Authors: George Rajna
Scientists at Far Eastern Federal University (FEFU) with colleagues from Russia, Japan, and Australia have developed a multipurpose sensor based on a specially designed gold film, the surface of which contains millions of parabolic nanoantennas produced by femtosecond laser printing.  To investigate how to connect these to 3-D electronics, University of Groningen physicist Dr. Kumar Sourav Das created curved spin transport channels.  Lawrence Livermore National Laboratory (LLNL) researchers are working to make better electronic devices by delving into the way nanocrystals are arranged inside of them.  Self-assembly and crystallisation of nanoparticles (NPs) is generally a complex process, based on the evaporation or precipitation of NP-building blocks.  New nanoparticle-based films that are more than 80 times thinner than a human hair may help to fill this need by providing materials that can holographically archive more than 1000 times more data than a DVD in a 10-by-10-centimeter piece of film.  Researches of scientists from South Ural State University are implemented within this area.  Following three years of extensive research, Hebrew University of Jerusalem (HU) physicist Dr. Uriel Levy and his team have created technology that will enable computers and all optic communication devices to run 100 times faster through terahertz microchips.  When the energy efficiency of electronics poses a challenge, magnetic materials may have a solution.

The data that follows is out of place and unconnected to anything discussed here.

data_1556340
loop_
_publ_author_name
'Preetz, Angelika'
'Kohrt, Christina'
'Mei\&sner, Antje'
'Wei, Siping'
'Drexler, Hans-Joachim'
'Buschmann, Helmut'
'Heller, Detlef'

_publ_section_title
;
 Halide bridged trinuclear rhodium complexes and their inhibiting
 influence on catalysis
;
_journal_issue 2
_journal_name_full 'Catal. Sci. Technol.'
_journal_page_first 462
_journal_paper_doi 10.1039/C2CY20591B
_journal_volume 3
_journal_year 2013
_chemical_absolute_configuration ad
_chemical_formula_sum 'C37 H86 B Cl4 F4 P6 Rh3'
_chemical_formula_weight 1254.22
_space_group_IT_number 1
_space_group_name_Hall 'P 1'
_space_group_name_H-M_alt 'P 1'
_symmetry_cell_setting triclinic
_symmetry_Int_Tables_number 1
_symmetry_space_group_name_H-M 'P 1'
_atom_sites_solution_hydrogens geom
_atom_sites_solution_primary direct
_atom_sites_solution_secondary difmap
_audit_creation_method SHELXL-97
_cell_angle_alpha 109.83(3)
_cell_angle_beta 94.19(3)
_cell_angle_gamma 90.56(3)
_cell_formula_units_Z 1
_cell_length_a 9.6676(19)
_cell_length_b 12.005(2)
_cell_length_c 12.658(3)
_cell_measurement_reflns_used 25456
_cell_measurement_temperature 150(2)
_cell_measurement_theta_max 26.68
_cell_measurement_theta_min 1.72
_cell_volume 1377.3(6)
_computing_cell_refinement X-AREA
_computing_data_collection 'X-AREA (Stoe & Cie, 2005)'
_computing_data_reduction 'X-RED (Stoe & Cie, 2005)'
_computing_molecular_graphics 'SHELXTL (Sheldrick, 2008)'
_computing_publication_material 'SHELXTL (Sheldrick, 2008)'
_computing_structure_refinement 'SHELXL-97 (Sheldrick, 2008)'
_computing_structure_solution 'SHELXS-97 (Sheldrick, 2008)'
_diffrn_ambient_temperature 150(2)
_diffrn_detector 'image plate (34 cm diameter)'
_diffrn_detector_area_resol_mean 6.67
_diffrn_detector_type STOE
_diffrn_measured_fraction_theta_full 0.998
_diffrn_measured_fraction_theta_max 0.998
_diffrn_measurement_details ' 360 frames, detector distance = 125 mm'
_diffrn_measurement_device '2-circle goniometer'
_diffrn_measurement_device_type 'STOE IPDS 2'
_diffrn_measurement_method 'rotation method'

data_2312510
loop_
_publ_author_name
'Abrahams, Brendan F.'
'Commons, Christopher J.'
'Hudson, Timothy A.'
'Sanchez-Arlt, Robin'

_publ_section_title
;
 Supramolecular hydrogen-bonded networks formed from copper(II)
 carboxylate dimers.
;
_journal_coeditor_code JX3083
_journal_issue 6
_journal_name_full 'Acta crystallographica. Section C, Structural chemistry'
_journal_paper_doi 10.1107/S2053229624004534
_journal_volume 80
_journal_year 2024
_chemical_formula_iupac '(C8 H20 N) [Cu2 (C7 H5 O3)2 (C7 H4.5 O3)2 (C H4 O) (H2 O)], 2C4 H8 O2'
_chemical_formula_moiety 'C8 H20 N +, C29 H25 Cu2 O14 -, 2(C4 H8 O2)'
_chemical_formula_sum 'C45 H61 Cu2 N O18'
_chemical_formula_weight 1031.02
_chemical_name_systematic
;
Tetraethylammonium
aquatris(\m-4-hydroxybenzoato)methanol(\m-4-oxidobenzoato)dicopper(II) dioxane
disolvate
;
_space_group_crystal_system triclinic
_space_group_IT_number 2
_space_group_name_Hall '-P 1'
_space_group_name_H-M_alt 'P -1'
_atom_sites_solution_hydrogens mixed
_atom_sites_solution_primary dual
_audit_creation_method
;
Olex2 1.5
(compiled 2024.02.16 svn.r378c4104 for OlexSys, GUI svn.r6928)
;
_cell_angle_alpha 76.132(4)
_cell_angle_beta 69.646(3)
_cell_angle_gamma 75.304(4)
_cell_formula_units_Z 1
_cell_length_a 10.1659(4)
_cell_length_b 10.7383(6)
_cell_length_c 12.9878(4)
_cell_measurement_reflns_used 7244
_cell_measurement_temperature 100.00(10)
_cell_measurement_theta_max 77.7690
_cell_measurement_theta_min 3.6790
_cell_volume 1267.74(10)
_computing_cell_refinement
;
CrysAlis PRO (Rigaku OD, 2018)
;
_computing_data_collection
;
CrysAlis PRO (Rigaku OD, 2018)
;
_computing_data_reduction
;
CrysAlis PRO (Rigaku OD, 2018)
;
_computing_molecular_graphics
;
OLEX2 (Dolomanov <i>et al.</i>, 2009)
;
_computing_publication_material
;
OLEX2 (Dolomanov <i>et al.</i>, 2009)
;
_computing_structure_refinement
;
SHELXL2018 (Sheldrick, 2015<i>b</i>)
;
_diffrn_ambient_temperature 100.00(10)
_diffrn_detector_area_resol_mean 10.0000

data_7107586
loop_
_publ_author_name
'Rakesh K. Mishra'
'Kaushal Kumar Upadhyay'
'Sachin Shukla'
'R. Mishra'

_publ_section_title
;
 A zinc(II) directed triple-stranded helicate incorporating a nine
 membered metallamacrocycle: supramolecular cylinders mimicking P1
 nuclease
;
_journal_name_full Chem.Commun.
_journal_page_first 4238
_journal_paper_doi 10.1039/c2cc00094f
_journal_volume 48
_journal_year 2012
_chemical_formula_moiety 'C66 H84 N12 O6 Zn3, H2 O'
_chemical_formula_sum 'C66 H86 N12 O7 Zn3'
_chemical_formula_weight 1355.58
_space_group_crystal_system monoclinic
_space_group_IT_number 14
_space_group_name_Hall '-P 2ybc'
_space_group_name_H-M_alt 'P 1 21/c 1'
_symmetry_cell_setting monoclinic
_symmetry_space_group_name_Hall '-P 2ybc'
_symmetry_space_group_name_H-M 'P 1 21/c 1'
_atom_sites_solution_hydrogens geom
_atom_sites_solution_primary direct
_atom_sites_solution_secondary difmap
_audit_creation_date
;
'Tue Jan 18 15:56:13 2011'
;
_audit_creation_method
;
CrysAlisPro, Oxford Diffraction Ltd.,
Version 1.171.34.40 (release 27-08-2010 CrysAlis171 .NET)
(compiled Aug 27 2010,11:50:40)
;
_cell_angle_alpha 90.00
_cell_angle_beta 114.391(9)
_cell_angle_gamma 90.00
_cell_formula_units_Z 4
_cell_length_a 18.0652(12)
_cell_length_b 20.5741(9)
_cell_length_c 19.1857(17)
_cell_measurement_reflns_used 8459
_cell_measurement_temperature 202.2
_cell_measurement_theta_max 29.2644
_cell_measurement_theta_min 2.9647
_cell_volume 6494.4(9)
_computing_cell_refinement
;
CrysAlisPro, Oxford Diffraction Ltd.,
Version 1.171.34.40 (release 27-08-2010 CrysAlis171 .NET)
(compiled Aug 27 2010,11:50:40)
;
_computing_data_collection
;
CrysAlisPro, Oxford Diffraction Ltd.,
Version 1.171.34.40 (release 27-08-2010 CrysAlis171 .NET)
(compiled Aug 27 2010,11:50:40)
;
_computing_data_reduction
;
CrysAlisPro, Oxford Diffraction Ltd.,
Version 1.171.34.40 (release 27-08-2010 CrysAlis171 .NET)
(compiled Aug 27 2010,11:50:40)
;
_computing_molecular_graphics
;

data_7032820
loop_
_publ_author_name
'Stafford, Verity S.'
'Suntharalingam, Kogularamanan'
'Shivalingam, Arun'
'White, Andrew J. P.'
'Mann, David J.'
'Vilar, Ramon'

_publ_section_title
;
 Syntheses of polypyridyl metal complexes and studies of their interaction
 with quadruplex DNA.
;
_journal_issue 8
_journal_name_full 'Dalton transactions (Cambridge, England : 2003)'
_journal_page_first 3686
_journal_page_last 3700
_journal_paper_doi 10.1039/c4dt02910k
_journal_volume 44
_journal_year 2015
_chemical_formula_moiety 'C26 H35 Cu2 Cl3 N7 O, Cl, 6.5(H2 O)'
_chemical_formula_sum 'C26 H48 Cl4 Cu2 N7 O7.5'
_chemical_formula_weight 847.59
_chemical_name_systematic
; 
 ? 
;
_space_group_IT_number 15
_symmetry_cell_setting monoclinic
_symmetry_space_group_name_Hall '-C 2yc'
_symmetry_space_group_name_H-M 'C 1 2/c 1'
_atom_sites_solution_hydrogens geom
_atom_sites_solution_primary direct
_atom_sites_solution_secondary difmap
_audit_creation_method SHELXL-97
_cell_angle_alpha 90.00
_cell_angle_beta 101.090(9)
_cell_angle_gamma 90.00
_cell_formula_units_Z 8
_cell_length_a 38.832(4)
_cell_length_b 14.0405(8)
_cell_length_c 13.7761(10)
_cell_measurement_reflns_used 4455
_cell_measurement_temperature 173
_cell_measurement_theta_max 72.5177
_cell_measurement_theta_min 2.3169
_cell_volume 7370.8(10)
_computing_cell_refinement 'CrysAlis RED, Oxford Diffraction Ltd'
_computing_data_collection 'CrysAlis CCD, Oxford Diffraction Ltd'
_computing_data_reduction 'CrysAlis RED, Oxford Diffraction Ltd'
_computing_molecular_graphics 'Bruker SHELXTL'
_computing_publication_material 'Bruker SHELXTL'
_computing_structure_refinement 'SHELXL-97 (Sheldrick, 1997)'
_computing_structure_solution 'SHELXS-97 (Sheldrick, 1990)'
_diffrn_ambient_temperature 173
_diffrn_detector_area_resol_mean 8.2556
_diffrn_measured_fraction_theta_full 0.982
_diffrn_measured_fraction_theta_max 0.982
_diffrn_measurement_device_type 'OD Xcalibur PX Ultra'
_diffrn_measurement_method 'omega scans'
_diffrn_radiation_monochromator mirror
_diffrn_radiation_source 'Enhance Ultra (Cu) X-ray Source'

Comments: 45 Pages.
[v1] 2019-10-01 05:26:10
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